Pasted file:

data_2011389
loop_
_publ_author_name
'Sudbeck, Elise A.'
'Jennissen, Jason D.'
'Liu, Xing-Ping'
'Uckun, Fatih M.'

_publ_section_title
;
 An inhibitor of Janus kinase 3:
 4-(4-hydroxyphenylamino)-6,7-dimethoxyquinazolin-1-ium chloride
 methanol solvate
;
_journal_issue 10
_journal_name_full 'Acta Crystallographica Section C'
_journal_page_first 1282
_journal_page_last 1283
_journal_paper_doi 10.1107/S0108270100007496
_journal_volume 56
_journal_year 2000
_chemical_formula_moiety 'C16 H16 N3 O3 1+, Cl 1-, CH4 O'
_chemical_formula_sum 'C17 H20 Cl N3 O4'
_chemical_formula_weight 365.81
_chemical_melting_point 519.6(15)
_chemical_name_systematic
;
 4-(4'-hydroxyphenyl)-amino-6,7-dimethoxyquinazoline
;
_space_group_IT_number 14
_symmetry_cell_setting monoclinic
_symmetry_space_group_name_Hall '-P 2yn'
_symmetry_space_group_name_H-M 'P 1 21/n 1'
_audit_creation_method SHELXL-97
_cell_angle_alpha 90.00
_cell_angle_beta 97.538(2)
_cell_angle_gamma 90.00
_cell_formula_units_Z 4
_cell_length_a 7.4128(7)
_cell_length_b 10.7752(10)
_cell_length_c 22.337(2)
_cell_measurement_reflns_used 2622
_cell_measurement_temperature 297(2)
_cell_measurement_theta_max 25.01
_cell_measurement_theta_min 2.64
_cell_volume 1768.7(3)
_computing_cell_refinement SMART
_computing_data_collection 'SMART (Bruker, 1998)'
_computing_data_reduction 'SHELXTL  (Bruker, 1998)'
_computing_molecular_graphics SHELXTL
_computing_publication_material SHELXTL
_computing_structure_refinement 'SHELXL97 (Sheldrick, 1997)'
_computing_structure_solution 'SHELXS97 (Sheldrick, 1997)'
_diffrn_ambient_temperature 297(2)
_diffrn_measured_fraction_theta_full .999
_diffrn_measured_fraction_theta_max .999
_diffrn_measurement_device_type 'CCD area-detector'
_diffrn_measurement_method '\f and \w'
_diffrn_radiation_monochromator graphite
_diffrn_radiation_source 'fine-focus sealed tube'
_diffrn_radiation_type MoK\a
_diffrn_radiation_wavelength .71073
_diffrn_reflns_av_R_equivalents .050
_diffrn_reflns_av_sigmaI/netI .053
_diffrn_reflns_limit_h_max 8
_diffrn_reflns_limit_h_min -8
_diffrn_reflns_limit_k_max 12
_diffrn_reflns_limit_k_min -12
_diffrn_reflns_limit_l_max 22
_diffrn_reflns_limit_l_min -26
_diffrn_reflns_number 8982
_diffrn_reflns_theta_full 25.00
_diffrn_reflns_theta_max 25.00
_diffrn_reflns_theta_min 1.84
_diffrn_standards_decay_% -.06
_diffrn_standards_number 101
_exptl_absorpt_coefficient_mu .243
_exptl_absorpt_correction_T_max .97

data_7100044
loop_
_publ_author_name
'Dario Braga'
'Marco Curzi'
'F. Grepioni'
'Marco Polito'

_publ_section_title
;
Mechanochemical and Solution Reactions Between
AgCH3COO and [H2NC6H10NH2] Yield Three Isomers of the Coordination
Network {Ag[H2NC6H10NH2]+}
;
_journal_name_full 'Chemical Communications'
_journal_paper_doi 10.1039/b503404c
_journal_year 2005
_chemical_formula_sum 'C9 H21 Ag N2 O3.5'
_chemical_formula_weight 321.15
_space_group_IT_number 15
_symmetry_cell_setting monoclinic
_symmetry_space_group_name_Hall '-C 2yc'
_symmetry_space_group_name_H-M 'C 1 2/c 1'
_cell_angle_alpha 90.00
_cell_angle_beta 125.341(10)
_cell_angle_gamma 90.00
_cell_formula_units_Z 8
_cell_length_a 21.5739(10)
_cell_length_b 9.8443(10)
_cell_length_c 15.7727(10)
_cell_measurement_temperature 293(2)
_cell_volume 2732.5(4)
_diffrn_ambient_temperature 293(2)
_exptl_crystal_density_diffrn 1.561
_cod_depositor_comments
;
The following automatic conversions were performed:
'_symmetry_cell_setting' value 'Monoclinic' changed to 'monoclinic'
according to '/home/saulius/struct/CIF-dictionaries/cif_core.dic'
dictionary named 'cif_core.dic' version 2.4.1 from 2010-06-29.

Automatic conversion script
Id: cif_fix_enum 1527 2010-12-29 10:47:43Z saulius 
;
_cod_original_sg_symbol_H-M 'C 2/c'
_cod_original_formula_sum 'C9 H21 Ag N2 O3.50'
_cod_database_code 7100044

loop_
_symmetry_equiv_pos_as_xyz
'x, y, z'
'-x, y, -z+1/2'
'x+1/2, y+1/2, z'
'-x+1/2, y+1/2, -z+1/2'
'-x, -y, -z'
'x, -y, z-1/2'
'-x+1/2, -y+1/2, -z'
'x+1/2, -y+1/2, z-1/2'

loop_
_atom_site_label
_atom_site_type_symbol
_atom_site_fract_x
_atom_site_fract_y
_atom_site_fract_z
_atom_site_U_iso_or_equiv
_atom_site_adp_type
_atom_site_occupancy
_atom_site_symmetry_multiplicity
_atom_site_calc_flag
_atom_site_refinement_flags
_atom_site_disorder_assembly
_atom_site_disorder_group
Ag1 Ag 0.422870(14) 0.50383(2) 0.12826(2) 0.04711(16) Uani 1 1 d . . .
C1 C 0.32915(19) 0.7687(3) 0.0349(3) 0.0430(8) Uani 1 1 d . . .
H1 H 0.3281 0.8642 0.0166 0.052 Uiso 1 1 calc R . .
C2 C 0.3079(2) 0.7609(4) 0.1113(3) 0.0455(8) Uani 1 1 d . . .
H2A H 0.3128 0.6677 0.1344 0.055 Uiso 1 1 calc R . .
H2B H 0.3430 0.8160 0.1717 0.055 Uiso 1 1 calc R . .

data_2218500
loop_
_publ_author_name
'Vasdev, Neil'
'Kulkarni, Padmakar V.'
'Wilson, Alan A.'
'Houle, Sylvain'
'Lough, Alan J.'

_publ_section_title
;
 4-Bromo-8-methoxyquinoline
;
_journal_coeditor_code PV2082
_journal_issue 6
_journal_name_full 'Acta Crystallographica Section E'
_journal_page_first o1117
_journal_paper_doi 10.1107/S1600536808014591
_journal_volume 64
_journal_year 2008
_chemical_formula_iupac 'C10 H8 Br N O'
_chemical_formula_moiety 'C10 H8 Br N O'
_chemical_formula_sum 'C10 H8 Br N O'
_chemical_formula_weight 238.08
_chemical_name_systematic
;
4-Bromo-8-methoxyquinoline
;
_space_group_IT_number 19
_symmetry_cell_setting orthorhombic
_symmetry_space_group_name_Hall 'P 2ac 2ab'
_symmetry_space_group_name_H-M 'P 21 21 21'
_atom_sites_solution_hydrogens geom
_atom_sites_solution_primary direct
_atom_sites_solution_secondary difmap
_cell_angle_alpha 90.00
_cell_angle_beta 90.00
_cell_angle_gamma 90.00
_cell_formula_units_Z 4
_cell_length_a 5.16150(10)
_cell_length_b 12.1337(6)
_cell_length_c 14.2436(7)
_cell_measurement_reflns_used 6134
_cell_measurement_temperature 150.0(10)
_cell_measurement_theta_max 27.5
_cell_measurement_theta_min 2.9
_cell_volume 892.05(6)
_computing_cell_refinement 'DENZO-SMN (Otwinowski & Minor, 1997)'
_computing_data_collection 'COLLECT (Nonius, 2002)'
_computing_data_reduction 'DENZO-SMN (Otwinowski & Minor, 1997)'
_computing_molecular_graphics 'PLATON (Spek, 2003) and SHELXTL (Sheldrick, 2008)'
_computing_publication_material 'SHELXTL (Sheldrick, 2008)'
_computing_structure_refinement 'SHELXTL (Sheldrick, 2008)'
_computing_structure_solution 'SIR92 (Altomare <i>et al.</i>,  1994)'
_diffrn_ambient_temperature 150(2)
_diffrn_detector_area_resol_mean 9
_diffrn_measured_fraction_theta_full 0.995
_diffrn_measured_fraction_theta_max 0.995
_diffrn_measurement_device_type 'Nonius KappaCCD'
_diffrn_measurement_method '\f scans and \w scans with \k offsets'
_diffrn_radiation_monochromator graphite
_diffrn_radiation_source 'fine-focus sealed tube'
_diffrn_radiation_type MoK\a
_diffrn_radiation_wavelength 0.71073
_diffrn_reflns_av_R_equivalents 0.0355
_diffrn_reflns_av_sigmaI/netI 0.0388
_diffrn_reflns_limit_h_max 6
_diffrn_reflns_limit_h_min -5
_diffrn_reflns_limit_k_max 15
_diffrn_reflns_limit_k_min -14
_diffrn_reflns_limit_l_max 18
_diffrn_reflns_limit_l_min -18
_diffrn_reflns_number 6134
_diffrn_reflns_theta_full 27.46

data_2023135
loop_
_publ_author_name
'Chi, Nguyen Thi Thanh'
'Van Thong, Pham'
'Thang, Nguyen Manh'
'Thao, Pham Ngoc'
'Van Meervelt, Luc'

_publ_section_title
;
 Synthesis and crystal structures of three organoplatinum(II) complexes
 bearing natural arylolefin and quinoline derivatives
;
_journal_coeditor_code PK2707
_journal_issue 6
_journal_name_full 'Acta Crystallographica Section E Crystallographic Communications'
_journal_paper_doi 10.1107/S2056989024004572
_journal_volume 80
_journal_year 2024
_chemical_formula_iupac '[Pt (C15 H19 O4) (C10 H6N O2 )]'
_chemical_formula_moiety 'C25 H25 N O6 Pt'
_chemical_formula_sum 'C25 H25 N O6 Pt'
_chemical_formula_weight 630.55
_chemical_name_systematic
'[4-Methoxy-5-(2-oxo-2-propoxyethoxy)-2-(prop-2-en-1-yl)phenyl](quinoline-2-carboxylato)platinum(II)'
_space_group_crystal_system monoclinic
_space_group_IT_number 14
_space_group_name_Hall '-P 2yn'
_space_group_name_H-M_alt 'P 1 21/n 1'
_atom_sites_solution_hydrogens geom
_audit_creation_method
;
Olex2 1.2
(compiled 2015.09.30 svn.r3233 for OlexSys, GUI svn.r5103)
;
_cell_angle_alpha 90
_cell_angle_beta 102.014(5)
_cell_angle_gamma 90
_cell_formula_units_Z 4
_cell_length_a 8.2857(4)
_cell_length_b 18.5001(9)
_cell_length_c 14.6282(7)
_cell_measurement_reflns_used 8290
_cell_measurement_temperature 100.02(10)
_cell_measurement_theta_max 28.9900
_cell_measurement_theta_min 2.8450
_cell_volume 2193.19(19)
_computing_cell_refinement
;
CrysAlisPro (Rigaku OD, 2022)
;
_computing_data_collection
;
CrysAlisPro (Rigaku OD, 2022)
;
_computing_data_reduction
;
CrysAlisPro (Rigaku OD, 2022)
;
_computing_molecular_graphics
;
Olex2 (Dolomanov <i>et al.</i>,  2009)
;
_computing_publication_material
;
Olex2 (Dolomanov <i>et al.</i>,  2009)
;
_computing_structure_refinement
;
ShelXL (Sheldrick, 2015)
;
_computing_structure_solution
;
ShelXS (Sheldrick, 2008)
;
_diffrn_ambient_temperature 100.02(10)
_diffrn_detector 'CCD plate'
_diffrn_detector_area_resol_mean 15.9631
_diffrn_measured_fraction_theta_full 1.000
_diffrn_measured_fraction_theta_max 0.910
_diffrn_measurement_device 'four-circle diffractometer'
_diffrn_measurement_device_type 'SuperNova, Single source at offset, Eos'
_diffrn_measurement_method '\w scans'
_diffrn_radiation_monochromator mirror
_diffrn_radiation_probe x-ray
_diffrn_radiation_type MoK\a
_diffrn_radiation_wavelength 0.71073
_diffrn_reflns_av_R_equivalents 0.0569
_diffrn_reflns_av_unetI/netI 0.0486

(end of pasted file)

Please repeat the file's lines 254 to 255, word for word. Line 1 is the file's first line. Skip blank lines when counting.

_space_group_name_H-M_alt 'P 1 21/n 1'
_atom_sites_solution_hydrogens geom